Guess what he's doing from an ad perspective? It's native advertising. It's user-generated content. It is simply telling stories about people in their own words the experience that they had not even specifically with your product. This was a weight loss product. So, his best performing ad was a picture of a beach with an arrow to a certain area of the beach. The copy was telling a story from the customer's standpoint of, "Last year I went to this beach and I couldn't even walk up the stairs without getting out of breath. I felt terrible, and my health wasn't great. This year, 12 months later, I've gone back to this beach. I've lost 90 pounds. I was able to run around, and I really enjoyed myself."

Molly:

Those weren't the exact words, but that's how simple it was. It wasn't an ad about the product. It wasn't an ad about how great this product was. Absolutely nothing about features. Really, not even a lot of benefits other than the benefits that were woven into the story. This isn't necessarily new, but it's what people are still missing out on when it comes to Facebook and Instagram. These are true social platforms. People are used to engaging with stories from family and friends. Use imagery and copy that is that. It's really that simple.

Brett:

I love it. I don't really ever see that changing. We spend a lot of on YouTube and running YouTube ads, and we're seeing similar things in that videos, and usually you need slightly longer videos on YouTube than you do on Facebook in most cases, but still that user-generated content, those testimonial videos that you could weave into your YouTube ad works there too. I think it's always going to work. As long as it's an authentic, genuine testimonial that really hits on "Here's how my life has changed. Here's why I love this product. Here's my story," people eat that up. I think people will always eat that up if it rings authentic.

Molly:

Because it's a testimonial, that's not what makes it work. We chat about this and then students submit a testimonial, and the first line is "I love this product so much." It's like, guys that's words of customer, but it sounds like an ad. We need to start with things like, "As a mom of two, I didn't think I would have time to do X, Y, and Z." How much more relatable is that? It doesn't feel like you are being sold to.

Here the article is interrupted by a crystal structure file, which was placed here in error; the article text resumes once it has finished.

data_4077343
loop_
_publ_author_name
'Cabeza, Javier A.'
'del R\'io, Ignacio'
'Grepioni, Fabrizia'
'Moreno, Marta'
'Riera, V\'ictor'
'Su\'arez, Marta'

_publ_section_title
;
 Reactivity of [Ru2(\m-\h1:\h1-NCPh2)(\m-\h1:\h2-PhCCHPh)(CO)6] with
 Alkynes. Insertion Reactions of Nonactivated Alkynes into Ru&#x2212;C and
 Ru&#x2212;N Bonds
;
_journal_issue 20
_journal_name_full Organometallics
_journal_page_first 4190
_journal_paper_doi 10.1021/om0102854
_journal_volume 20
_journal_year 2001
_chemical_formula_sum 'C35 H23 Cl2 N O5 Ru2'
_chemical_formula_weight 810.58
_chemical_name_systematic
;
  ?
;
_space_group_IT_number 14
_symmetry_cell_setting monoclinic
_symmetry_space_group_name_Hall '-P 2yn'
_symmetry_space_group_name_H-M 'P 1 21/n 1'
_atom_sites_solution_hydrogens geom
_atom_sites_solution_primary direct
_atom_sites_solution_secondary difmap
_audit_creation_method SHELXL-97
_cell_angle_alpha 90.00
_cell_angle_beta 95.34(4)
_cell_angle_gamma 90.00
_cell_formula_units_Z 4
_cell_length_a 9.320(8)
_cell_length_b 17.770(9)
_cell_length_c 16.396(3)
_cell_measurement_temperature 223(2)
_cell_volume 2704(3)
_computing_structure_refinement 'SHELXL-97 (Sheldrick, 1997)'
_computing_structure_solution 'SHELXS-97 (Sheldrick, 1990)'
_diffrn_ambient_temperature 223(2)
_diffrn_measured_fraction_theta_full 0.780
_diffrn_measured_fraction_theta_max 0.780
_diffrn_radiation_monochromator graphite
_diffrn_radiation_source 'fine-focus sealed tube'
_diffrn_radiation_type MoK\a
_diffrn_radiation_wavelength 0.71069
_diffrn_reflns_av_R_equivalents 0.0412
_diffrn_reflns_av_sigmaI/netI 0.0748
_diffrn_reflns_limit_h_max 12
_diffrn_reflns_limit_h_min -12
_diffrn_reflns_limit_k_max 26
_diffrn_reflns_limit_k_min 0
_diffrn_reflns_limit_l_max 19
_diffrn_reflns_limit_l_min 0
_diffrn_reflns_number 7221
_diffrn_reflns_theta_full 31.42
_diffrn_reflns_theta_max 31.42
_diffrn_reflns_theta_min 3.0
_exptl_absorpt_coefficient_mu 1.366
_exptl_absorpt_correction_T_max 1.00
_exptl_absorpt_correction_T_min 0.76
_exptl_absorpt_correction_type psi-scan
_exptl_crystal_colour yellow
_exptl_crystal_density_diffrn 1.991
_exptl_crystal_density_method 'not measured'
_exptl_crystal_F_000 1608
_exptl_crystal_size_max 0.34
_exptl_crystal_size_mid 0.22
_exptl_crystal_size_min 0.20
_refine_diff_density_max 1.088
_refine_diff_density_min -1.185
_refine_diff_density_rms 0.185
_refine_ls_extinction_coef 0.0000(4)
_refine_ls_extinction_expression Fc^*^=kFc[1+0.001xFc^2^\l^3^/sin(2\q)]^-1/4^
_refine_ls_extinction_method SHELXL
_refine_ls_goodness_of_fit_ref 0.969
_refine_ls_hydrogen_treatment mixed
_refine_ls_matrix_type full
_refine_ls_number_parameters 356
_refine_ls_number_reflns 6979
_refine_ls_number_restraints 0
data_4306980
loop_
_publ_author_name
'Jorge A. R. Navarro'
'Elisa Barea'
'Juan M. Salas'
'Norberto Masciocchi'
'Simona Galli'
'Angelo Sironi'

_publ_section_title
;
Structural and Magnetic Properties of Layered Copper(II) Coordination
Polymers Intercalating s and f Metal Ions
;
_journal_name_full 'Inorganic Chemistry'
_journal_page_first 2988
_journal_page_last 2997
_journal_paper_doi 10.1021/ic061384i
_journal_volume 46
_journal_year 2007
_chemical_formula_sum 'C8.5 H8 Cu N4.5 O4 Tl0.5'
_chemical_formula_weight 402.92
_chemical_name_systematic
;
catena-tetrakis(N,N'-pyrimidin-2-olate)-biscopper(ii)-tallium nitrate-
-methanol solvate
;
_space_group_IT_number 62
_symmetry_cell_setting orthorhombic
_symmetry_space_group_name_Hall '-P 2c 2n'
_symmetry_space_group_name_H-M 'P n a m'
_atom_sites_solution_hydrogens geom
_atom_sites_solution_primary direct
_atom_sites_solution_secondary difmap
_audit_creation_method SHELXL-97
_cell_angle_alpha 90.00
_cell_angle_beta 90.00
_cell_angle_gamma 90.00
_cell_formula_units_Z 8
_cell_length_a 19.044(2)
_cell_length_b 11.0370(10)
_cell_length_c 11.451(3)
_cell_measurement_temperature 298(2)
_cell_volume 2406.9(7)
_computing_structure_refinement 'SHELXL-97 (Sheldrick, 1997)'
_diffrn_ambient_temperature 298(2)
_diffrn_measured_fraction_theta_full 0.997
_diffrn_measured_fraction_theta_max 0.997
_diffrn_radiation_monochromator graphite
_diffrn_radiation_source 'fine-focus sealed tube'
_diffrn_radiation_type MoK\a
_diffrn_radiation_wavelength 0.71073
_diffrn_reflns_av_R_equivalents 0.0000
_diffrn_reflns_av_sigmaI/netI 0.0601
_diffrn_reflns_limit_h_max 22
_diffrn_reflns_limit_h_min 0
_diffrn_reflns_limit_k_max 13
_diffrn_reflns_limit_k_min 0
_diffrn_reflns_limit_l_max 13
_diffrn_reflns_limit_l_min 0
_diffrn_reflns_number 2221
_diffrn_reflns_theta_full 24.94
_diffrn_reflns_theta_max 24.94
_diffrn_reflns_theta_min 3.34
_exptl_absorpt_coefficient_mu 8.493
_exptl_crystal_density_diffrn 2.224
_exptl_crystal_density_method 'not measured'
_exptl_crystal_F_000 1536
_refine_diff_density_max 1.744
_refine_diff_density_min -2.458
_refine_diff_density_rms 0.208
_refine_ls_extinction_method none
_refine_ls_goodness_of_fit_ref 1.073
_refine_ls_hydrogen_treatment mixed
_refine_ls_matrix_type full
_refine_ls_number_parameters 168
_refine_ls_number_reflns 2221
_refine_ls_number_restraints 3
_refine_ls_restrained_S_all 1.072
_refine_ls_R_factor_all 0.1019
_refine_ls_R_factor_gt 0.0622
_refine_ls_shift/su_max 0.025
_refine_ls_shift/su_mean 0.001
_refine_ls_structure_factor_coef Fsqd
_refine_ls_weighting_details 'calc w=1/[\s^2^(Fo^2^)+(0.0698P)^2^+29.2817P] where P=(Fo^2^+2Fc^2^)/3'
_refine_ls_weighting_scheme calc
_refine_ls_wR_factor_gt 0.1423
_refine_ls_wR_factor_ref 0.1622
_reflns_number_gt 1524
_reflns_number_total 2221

Brett:

Yeah, one time we had a prospect, and we ended up not working with him. He submits these videos and you could literally read the people that are supposed to be customers. You could watch their eyes reading from a teleprompter. I'm like, "Guys, this not going to work." You want people to be sharing real emotion and their real story.

Molly:

Yeah, well sharing a life story. It's not about why the product's great. It is sharing their story and how it fit into their lives. So, we ask three important questions to get really good testimonials. If you ask these questions, it will set people up to give you really good answers. What was life like before you bought this product? That has them describe that undesirable before state, starts to tell their story. What is life like afterwards? Now they're talking about the after state, the benefits, how much better they feel. Then if you were to re-commend this to a friend, what exactly would you say? When you say it like that, they take off their "I'm a salesperson for this company" hat, and they put on their "Oh, I'm writing a message, or speaking a message to a friend. I'm going to be real about how this product helped me."